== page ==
Two years ago my thoughts focused on my expectations, hopes, and ambitions. Today I simply want to open myself to receiving whatever messages and meanings God has planned for me. What I hear and see is what is meant for me.norway-mountain-sky-blue Deliberately walking for days and months in and among creation opens a conversation within oneself, beginning as random thoughts that turn into questions. Questions which require an answer.  Being open to listening develops a pathway for inspiration and growth in faith and spirit. I don’t see myself as much seeking something, more like just being present and accepting of all that transpires. The end result may or may not provide answers or direction, but the effort is not wasted. My spiritual journey will continue far beyond the trail.

Let me explain what this hike is not. It is not true suffering. I am willingly foregoing the daily comforts surrounding me, with the intention to develop a deeper appreciation for each one of them. It is not penance seeking absolution. A hike is not needed for that. It is also not survival. The purpose is not to develop the ability to live off the land with no need for community. Without others there is no need for me.  Because it is deliberate and intentional, it is voluntary. That means I can go home at anytime. So what is it?

I spoke earlier of a conversation. A conversation has two sides. One side has to listen. I am mindfully going  with an open ear. The experience could at times be good or bad. How I respond or change is unknown. Yet I am thankful for the opportunity.  I openly expect to be humbled yet have faith that it will make me stronger. What I hear and see, is what is meant for me. Two people will take the same hike and yet have an entirely different experience. That is why the phrase (“Hike your own hike”) is so relevant. I don’t think I’ll come away a smarter or better person. I simply seek the conversation. I must be open to whatever happens. Listening mindfully, understanding that it is meant for me and me alone. In doing so I have a chance to respond. Become an active part of the conversation. What that conversation looks like is part of the adventure! The journey continues…pexels-photo-1690355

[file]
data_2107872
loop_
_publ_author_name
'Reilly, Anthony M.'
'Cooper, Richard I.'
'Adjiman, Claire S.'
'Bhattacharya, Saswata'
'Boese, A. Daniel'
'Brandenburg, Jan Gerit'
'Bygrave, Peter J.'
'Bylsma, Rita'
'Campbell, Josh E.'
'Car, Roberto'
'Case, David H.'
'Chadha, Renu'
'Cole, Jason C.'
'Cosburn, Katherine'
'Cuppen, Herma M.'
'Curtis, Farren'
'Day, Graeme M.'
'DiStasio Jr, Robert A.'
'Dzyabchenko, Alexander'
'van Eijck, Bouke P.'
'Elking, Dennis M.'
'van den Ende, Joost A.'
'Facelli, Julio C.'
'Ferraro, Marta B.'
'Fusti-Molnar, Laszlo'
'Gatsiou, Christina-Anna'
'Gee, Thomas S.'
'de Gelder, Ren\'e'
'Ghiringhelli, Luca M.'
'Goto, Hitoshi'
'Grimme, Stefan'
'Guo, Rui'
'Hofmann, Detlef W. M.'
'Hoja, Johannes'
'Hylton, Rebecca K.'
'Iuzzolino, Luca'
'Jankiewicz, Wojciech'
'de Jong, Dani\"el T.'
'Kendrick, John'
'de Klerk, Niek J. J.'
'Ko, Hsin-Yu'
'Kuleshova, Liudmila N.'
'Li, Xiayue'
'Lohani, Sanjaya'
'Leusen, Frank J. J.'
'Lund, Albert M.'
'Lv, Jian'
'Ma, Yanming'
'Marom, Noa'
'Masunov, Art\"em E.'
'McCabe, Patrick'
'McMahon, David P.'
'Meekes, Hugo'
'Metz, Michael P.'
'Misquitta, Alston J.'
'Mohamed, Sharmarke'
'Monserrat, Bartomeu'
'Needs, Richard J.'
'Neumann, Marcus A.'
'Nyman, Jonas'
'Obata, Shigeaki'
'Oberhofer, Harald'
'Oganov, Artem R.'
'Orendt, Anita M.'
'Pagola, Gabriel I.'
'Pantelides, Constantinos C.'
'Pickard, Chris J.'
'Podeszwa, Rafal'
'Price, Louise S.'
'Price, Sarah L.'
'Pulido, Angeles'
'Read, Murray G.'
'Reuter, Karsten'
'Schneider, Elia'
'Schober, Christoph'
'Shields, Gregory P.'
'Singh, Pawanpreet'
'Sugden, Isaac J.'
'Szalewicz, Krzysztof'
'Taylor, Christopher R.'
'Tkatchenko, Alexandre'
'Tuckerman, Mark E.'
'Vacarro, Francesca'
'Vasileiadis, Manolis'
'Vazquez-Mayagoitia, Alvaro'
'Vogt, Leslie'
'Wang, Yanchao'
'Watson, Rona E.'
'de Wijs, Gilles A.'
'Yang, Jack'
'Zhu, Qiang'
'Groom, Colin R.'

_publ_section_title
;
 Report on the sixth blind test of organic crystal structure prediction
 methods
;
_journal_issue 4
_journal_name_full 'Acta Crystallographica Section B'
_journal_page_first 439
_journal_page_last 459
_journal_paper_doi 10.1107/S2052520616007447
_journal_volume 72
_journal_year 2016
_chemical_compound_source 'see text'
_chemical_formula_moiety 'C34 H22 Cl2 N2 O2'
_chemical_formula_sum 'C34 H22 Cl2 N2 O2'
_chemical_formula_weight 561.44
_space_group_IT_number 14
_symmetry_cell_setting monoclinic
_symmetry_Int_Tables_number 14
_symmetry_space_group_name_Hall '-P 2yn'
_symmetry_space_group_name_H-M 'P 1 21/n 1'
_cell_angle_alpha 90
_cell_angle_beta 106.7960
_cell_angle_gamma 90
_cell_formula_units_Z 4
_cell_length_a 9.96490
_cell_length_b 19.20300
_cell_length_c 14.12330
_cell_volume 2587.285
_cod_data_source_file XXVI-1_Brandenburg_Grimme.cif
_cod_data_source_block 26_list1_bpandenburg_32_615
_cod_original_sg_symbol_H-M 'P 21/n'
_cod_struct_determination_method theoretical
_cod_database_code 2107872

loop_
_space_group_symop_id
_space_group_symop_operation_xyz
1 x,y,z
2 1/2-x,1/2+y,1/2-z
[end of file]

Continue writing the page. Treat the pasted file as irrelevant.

# 2 Mindfullness


Before I get into this I would like to say that Mindfulness is a very broad topic and has many levels in which it is taught and practiced. I am a beginner and my views and statements reflect my limited experience. Mindfulness began as part of the teachings of the Buddha centuries ago. In the United States its history starts in the 1970’s when Dr. Jon Kabat-Zinn developed a stress reduction program based on a type of Buddhist meditation. There is an ongoing debate between those who see Buddhism as a philosophy and those that consider it a religion. I am not attempting to or desiring to answer those questions. I am of the opinion that stopping to smell the roses has become more difficult as the flow of information increases. And it’s not just the speed but so much of that information is useless, mindless, and banal. I hope to develop mindfulness to keep me on point, in hopes of realizing all the gifts and potential God has bestowed upon me. This was suppose to be a simple disclaimer of my limited experience, but is turning into the blog itself. . I guess I better get started. The Journey continues…with a few of my thoughts on mindfulness and an example from my life and what it has to do with my hike.

The human brain is a multi tasking marvel. It processes and evaluates the past, present, and future simultaneously. Often we have difficulty slowing it down to concentrate and focus clearly on the task at hand, the present moment. Mindfulness attempts to give us a tool to discard the distractions which cloud and negatively characterize our thought process. Mindfulness doesn’t require an emptying the mind of all thoughts but by deliberately and intentionally coming back to the present moment the focus becomes not on the problem itself but our relationship to the problems. This process is work like any other exercise program. Right away you will see how eager the mind wants to wander to anywhere but the present. To escape the clutter and distraction for a few minutes can be beneficial for our thought process and physical health. I will list some links to a few videos on this subject at the bottom of the post.

Our lives are shortchanged in many ways. Distractions permeate everyday life. To the point they thwart our ability to experience each day in fullness and vitality. In conversations we often aren’t fully present. Our minds are thinking about yesterday or off into the weekend ahead. We allow these distractions to pull us away to the past or to an imagined future. The present moments meantime tick away with little inspiration or purpose. Life is meant to be lived. Deliberately and intentionally. Even the small moments present an opportunity for a fuller relationship to others and to the world around us. Being awake and aware let’s us see the needs of others, enabling us to provide support and care. Being present internally helps us to see and understand ourselves, our concerns and worries. Freeing up wasted energy to develop a positive outlook and a loving spirit. That is living!

Here is an extreme example of how mindfulness could have been helpful in changing my life. The most important moments we have are the present. The past as they say is past. However the truth is, we often we carry it with us. The negative associations become anchors holding us back. Mindfulness can help us to let go of those feelings and attend to the present moment without reservations.